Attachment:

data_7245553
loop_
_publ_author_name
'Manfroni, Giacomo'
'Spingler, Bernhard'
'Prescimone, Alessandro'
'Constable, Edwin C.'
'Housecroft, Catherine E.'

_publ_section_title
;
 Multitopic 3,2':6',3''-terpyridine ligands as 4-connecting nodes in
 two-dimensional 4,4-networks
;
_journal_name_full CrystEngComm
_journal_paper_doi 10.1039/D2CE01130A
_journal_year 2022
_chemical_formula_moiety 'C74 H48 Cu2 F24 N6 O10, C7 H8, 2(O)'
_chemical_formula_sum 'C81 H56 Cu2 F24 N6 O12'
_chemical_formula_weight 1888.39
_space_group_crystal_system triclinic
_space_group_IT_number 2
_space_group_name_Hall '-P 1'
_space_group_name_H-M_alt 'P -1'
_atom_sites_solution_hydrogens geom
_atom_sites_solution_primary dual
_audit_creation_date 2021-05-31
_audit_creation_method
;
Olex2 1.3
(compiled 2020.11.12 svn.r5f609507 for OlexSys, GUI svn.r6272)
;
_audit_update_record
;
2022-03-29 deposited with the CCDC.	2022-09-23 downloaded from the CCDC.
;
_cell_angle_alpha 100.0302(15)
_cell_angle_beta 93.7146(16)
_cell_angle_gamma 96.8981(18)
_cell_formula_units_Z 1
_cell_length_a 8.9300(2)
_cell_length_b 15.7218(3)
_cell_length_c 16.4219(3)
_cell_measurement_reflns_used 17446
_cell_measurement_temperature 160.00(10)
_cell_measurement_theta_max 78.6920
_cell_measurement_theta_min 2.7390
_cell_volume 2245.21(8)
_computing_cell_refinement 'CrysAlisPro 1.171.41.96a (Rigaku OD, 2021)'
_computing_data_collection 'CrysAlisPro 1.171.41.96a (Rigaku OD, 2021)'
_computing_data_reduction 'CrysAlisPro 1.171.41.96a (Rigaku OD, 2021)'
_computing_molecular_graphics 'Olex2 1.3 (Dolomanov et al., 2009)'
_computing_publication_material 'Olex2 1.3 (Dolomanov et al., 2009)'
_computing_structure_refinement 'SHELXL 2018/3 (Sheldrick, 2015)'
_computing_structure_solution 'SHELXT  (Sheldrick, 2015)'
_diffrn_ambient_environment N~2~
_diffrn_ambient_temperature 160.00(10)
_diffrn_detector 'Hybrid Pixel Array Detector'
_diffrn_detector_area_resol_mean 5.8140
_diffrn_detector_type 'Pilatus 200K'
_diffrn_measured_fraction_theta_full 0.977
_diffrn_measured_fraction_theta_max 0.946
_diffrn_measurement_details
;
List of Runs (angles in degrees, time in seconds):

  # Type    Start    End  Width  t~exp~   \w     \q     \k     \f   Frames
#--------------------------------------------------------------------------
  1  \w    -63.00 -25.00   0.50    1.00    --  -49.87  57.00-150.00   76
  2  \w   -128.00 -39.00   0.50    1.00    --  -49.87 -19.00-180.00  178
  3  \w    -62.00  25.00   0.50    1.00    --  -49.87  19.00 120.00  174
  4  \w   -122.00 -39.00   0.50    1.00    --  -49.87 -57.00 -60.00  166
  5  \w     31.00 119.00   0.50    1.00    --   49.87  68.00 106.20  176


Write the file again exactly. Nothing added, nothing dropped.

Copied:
data_7245553
loop_
_publ_author_name
'Manfroni, Giacomo'
'Spingler, Bernhard'
'Prescimone, Alessandro'
'Constable, Edwin C.'
'Housecroft, Catherine E.'

_publ_section_title
;
 Multitopic 3,2':6',3''-terpyridine ligands as 4-connecting nodes in
 two-dimensional 4,4-networks
;
_journal_name_full CrystEngComm
_journal_paper_doi 10.1039/D2CE01130A
_journal_year 2022
_chemical_formula_moiety 'C74 H48 Cu2 F24 N6 O10, C7 H8, 2(O)'
_chemical_formula_sum 'C81 H56 Cu2 F24 N6 O12'
_chemical_formula_weight 1888.39
_space_group_crystal_system triclinic
_space_group_IT_number 2
_space_group_name_Hall '-P 1'
_space_group_name_H-M_alt 'P -1'
_atom_sites_solution_hydrogens geom
_atom_sites_solution_primary dual
_audit_creation_date 2021-05-31
_audit_creation_method
;
Olex2 1.3
(compiled 2020.11.12 svn.r5f609507 for OlexSys, GUI svn.r6272)
;
_audit_update_record
;
2022-03-29 deposited with the CCDC.	2022-09-23 downloaded from the CCDC.
;
_cell_angle_alpha 100.0302(15)
_cell_angle_beta 93.7146(16)
_cell_angle_gamma 96.8981(18)
_cell_formula_units_Z 1
_cell_length_a 8.9300(2)
_cell_length_b 15.7218(3)
_cell_length_c 16.4219(3)
_cell_measurement_reflns_used 17446
_cell_measurement_temperature 160.00(10)
_cell_measurement_theta_max 78.6920
_cell_measurement_theta_min 2.7390
_cell_volume 2245.21(8)
_computing_cell_refinement 'CrysAlisPro 1.171.41.96a (Rigaku OD, 2021)'
_computing_data_collection 'CrysAlisPro 1.171.41.96a (Rigaku OD, 2021)'
_computing_data_reduction 'CrysAlisPro 1.171.41.96a (Rigaku OD, 2021)'
_computing_molecular_graphics 'Olex2 1.3 (Dolomanov et al., 2009)'
_computing_publication_material 'Olex2 1.3 (Dolomanov et al., 2009)'
_computing_structure_refinement 'SHELXL 2018/3 (Sheldrick, 2015)'
_computing_structure_solution 'SHELXT  (Sheldrick, 2015)'
_diffrn_ambient_environment N~2~
_diffrn_ambient_temperature 160.00(10)
_diffrn_detector 'Hybrid Pixel Array Detector'
_diffrn_detector_area_resol_mean 5.8140
_diffrn_detector_type 'Pilatus 200K'
_diffrn_measured_fraction_theta_full 0.977
_diffrn_measured_fraction_theta_max 0.946
_diffrn_measurement_details
;
List of Runs (angles in degrees, time in seconds):

  # Type    Start    End  Width  t~exp~   \w     \q     \k     \f   Frames
#--------------------------------------------------------------------------
  1  \w    -63.00 -25.00   0.50    1.00    --  -49.87  57.00-150.00   76
  2  \w   -128.00 -39.00   0.50    1.00    --  -49.87 -19.00-180.00  178
  3  \w    -62.00  25.00   0.50    1.00    --  -49.87  19.00 120.00  174
  4  \w   -122.00 -39.00   0.50    1.00    --  -49.87 -57.00 -60.00  166
  5  \w     31.00 119.00   0.50    1.00    --   49.87  68.00 106.20  176